Like Nero fiddling while Rome burns?
As Dr. Graham is reported to have said, “To date, I’ve noticed that there is one national leader who takes this [EMP Threat] seriously — and that appears to be Kim Jong Un.”
Indeed, last weekend North Korea released a statement saying it had “a multi-functional thermonuclear nuke with great destructive power which can be detonated even at high altitudes for super-powerful EMP attack.”
Hopefully, the Senate and the Conferees on the National Defense Authorization Act for 2018 will rectify this absurd witch hunt — only one aspect of which is briefly discussed above — and re-establish the existing commission, with provisions to move its operations from the Pentagon to the White House with a direct reporting chain to President Trump.
While you would expect the Pentagon to be a good home because of its historic role in protecting our key strategic systems against EMP, it has proven to be otherwise, as alluded to by Mr. Encarnacao and summarized above.
Indeed, the DoD has obstructed progress at numerous steps along the way, perhaps because the DoD authorities do not assume responsibility for protecting the critical civil infrastructure of the nation, most notably the electric power grid and its vulnerabilities.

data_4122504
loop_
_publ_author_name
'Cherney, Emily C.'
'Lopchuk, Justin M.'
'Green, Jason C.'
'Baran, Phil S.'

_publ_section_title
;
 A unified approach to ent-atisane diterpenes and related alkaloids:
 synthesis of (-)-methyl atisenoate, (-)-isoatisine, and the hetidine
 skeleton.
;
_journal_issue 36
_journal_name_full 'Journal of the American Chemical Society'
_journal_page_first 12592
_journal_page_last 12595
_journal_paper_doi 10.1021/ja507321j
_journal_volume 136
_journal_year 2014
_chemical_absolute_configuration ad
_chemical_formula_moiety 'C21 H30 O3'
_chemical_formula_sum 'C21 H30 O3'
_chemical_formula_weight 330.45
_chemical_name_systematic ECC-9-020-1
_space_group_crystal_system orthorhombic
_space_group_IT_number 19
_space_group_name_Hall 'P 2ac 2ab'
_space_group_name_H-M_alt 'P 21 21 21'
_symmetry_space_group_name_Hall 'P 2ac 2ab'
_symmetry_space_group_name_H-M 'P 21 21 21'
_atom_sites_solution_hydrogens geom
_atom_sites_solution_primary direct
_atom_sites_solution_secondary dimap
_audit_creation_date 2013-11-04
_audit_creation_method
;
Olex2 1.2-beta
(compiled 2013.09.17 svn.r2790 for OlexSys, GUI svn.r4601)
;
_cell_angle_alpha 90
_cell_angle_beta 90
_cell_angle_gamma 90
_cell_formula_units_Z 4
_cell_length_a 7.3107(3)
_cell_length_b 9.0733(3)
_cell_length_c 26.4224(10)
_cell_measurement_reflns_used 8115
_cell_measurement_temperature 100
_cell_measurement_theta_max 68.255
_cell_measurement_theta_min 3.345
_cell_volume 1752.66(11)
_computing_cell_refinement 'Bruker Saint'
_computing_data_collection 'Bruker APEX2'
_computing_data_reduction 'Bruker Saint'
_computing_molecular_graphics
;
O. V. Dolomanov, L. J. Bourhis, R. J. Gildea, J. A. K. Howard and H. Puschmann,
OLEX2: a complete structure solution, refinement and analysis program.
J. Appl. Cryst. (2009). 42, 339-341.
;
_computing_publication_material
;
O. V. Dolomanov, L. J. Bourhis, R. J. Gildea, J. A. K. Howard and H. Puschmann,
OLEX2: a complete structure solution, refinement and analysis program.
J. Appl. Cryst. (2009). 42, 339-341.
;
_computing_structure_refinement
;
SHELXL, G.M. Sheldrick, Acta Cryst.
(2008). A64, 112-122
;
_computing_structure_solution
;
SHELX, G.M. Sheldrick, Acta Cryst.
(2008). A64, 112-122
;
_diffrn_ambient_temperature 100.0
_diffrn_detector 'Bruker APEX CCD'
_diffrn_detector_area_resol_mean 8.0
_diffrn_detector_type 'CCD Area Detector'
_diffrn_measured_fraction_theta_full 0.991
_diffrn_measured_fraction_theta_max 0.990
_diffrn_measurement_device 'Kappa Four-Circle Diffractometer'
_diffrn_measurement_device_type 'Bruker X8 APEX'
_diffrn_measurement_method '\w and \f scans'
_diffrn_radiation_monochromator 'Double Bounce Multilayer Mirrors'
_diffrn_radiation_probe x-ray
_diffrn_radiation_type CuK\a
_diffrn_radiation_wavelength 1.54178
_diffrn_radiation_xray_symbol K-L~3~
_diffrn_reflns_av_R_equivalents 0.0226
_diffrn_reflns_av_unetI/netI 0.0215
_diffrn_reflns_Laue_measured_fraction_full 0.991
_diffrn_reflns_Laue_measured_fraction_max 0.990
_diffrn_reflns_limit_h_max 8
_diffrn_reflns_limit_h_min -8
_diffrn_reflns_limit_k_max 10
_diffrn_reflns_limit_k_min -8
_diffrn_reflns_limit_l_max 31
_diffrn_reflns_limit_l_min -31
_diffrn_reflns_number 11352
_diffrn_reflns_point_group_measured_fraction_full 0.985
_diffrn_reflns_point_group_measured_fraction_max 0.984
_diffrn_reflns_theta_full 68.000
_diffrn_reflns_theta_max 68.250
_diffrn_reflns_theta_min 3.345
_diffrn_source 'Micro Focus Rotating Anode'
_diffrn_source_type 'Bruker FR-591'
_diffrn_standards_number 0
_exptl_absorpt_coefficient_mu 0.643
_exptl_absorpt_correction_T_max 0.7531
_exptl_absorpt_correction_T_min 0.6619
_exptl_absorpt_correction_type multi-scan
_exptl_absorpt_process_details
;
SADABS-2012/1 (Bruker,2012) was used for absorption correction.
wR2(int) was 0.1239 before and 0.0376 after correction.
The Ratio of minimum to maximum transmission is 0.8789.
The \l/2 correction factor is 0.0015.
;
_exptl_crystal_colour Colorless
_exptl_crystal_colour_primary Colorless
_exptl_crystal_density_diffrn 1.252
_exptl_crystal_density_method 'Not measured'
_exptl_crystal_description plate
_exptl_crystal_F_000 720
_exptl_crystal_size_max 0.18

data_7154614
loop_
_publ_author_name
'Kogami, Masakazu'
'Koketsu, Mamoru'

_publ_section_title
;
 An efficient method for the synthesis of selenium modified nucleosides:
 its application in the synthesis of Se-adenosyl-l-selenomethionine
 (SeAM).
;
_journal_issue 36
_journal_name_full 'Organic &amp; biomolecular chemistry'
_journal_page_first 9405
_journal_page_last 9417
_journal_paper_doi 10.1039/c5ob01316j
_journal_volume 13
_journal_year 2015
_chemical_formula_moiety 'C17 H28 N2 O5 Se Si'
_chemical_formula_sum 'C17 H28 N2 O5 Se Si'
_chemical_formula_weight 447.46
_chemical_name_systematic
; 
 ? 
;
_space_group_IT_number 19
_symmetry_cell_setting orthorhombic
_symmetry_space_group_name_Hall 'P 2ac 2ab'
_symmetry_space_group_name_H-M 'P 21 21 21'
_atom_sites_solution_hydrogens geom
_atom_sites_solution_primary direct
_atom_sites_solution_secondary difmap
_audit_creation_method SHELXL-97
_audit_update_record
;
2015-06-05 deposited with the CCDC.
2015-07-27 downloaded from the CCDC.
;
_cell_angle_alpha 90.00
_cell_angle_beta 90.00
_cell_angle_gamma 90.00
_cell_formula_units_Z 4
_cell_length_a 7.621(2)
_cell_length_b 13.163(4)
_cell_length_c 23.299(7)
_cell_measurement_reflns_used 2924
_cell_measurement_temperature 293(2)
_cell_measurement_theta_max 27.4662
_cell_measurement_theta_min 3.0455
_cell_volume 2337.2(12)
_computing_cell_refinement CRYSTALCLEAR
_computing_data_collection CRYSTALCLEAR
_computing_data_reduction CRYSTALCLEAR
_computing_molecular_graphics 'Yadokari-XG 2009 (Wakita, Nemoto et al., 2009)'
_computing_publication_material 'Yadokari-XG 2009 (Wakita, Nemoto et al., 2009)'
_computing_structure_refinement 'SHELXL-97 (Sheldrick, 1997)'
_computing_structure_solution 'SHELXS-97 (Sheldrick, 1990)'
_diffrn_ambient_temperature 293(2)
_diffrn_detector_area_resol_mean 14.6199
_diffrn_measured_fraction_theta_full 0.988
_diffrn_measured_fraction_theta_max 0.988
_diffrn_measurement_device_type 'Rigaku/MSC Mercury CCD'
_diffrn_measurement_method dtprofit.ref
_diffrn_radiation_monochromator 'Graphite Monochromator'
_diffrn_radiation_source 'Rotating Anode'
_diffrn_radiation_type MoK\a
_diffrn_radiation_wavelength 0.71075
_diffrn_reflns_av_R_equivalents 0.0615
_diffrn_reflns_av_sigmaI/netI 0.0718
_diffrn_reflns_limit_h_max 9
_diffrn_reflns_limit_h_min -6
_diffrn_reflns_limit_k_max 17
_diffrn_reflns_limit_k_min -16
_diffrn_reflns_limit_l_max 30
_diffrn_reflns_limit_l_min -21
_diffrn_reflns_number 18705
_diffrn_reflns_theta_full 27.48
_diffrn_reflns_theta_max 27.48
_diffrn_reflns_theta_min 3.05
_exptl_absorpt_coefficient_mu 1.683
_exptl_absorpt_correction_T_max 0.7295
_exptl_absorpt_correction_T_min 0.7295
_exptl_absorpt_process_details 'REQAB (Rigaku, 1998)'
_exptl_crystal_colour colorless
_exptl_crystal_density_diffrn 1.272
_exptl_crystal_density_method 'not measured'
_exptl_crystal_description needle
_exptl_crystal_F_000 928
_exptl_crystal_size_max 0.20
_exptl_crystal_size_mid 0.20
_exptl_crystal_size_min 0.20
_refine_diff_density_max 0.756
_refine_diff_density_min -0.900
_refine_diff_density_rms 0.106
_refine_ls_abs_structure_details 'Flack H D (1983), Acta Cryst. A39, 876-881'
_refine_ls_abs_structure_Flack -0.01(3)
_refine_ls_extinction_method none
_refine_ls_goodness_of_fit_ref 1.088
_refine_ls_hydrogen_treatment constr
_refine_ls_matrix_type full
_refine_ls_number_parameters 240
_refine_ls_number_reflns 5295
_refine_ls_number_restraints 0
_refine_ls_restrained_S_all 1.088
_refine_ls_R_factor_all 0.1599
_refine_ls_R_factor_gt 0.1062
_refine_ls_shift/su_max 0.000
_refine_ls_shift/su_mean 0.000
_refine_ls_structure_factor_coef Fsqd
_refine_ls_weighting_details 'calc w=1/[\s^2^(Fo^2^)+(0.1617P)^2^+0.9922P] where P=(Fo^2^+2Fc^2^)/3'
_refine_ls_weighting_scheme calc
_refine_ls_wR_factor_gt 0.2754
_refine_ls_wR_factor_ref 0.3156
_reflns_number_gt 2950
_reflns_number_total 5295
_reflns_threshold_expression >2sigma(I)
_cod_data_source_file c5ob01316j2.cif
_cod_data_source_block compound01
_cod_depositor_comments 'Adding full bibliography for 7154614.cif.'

Indeed, a key problem is that no one is in charge of assuring such critical infrastructure as the electric power gird is protected against the natural or manmade EMP threat. That’s why Congress should re-establish the Commission in the White House to enable a “whole of government” response to this existential threat.
Finally, I want to note that I have known most of the Commissioners for many years while I was actively involved in protecting our strategic systems from nuclear weapons effects and have briefed them on my concerns. I have received no compensation for doing so, even for my expenses. Nor would I take any. I speak for myself and my family — including a new great-grandson born last week.
Ambassador Henry F. (Hank) Cooper, Chairman of High Frontier and an acknowledged expert on strategic and space national security issues, was President Ronald Reagan's Chief Negotiator at the Geneva Defense and Space Talks with the Soviet Union and Strategic Defense Initiative (SDI) Director during the George H.W. Bush administration. Previously, he served as the Assistant Director of the Arms Control and Disarmament Agency, Deputy Assistant USAF Secretary and Science Advisor to the Air Force Weapons Laboratory. In the private sector he was Chairman of Applied Research Associates, a high technology company; member of the technical staff of Jaycor, R&D Associates and Bell Telephone Laboratories; a Senior Associate of the National Institute for Public Policy; and Visiting Fellow at the Heritage Foundation. He received B.S. and M.S. degrees from Clemson and a PhD from New York University, all in Mechanical Engineering. To read more of his reports — Click Here Now.